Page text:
Origin story: The Chinese dragon is a very important legendary creature in Chinese culture. They symbolise power, strength, good luck, and have a high status. Legends say that there are four dragon kings (from the east, south, west, and north seas), each controlling a sea of China, with the Azure Dragon ruling over the east.
Country of origin: China
Distinctive features: It is believed that Fenghuang’s body symbolises the celestial bodies (the sun, the moon, the wind, the earth, and the planets). The Fenghuang is often confused with the Phoenix from Greek mythology, but while the Fenghuang is also immortal, it does not share many other similarities.
Origin story: The Fenghuang is a mythological bird that is said to bring peace and harmony, ruling over all other birds. It symbolises both feminine and masculine elements and the balance of yin and yang. Paired alongside the Dragon, the Fenghuang is often considered one of the most important mythical creatures in Chinese mythology.
Moon Rabbit / Jade Rabbit
Country of origin: Various Asian cultures
Distinctive features: They’re often depicted as white rabbits who are seen to be making something with a mortar and pestle. In Chinese and Vietnamese folklore, the rabbit makes the elixir of life, medicine, or sometimes mooncakes, and in Japanese and Korean folklore, the rabbit makes mochi (or other types of rice cakes). The Moon Rabbit lives on the moon, and its shape can even be seen on the moon’s surface.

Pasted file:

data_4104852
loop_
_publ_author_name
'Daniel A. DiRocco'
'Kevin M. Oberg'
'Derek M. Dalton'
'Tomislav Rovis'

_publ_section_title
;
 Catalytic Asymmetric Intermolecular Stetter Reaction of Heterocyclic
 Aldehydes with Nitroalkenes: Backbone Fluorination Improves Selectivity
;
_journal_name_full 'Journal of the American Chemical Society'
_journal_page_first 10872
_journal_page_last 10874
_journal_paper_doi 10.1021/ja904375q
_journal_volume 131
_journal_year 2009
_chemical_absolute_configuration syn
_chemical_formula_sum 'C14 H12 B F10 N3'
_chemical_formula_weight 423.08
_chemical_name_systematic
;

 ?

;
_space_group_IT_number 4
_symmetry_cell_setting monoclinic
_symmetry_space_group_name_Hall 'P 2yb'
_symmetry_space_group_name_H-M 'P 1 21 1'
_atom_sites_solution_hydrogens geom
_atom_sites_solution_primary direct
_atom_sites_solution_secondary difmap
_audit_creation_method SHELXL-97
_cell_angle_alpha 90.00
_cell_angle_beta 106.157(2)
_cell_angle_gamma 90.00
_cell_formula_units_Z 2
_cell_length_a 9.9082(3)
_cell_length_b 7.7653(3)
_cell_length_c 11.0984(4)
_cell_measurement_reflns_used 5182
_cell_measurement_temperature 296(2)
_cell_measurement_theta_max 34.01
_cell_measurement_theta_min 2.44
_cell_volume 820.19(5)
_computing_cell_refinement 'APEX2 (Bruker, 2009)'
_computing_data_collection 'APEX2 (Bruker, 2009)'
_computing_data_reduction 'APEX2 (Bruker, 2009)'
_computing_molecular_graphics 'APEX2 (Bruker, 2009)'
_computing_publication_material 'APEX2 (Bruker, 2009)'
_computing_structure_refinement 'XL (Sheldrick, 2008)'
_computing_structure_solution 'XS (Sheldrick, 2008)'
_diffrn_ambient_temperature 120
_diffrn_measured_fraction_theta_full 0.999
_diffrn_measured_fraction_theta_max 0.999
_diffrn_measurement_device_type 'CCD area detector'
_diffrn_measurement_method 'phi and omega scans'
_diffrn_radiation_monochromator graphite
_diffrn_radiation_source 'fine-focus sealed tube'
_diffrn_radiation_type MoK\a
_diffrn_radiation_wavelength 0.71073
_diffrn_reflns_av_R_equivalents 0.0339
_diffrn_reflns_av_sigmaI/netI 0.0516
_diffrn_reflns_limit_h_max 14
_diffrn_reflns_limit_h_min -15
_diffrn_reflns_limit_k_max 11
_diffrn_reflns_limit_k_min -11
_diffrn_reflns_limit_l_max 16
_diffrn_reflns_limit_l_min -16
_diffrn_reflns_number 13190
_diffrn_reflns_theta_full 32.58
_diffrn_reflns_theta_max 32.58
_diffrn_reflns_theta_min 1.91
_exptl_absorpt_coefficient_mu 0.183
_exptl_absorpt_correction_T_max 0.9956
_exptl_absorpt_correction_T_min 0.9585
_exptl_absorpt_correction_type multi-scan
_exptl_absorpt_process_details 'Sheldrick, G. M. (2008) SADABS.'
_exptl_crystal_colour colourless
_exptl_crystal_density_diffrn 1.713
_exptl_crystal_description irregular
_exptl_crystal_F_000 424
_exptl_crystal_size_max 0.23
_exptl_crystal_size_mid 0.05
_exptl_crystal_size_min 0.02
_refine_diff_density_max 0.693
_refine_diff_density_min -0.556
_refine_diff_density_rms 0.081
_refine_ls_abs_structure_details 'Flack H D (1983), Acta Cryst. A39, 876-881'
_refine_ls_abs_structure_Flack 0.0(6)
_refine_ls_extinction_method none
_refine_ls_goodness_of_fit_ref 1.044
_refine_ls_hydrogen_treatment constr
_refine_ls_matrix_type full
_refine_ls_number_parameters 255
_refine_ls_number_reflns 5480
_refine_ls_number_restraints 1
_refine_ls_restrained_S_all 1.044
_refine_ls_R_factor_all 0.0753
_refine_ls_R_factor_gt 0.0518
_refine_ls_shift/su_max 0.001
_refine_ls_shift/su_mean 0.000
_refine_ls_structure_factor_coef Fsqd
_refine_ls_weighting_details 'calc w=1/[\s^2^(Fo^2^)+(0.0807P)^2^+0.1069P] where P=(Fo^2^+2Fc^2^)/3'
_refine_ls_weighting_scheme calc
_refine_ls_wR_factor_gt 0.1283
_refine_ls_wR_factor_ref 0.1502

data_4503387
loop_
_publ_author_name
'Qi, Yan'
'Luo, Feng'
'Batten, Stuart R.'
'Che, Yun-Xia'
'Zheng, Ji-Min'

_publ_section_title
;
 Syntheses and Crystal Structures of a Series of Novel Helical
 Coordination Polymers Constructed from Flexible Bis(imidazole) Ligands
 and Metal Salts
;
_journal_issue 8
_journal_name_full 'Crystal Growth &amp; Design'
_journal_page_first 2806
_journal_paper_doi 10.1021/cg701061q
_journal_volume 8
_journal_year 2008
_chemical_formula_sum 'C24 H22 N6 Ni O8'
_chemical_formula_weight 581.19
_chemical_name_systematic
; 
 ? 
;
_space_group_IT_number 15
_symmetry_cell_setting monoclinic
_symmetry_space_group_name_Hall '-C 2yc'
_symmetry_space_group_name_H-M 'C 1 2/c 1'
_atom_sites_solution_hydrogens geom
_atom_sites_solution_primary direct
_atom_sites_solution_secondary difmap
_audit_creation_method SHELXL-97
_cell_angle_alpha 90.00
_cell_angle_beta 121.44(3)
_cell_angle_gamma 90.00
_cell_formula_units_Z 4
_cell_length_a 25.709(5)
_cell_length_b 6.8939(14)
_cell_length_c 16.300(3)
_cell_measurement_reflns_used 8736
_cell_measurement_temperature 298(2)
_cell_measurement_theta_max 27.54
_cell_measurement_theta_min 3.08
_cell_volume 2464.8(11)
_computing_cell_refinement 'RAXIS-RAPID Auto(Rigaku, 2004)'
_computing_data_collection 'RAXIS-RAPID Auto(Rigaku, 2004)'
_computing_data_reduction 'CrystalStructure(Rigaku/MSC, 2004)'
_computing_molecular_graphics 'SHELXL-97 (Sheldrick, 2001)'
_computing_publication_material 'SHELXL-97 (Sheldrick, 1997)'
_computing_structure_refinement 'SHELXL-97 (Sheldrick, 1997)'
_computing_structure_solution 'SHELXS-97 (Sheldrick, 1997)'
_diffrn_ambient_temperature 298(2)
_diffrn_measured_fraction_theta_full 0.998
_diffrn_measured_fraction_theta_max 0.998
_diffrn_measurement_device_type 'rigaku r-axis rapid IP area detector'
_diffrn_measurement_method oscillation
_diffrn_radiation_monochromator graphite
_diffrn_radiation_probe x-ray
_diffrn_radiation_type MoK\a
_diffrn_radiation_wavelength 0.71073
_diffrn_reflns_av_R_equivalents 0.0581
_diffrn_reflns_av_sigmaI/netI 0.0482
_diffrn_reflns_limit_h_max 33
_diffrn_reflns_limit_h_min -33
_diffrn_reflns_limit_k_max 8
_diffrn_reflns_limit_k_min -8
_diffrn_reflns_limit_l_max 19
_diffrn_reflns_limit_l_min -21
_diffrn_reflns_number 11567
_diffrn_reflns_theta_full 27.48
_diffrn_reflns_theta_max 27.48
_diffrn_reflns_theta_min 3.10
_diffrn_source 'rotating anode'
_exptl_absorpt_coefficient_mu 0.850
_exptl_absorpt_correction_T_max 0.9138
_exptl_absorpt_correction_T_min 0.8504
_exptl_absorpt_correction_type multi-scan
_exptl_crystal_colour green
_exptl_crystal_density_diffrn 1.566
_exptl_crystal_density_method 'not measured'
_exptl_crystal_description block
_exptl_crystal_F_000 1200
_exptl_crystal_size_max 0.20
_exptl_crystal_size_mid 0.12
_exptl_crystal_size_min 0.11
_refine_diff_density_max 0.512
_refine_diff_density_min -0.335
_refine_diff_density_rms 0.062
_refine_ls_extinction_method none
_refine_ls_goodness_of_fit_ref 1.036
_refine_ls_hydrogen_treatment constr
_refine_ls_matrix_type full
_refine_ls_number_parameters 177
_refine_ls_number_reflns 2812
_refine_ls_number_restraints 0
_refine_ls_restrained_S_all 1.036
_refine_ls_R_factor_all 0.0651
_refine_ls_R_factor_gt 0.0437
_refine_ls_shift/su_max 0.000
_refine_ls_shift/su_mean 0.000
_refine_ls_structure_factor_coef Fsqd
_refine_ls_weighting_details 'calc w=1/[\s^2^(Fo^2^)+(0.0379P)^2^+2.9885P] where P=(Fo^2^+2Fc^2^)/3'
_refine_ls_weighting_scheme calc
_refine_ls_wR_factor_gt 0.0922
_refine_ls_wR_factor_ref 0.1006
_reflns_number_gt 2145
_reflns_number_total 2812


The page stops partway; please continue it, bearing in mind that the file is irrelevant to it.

Origin story: The Moon Rabbit legend is a popular part of folklore in many Asian cultures. In Chinese culture, the rabbit keeps the Moon Goddess, Chang’e, company. The legend of Chang’e is often told as the origin story to the Mid-Autumn/Mooncake Festival. The festival is tied to the time of year when the moon is at its brightest, so people host moon-viewing parties and eat mooncakes while drinking tea.
Country of origin: China
Distinctive features: The Jian is a bird creature that only has one wing and one eye and therefore cannot fly. In order to fly and flourish, they must work together with another Jian.
Origin story: Two Jian birds, are called ‘Jian Jian’, or “birds that fly together”. Because of their connection, they’ve come to symbolise companionship, love, and teamwork.
Free Colouring Sheet
Let your creativity run wild with this free colouring sheet of Long Shan Valley! Tag us on social media at @flyingeyebooks and we’ll share your work of art with other readers.
Ning and the Night Spirits
Written and illustrated by Adriena Fong
Ning has always heard tales of the night spirits that used to terrorise the little village where he lives. So, each night, he helps his parents light bright orange lanterns to frighten them away. Secretly, he wonders if they’re really as bad as everyone says – but is much too shy to ask anyone. But when Ning finds himself in the forest by night, he meets a creature who introduces him to the spirits’ secret world and he discovers that all is not as it seems…A beautiful and magical story about confronting fears, confidence and a little boy who finds his voice.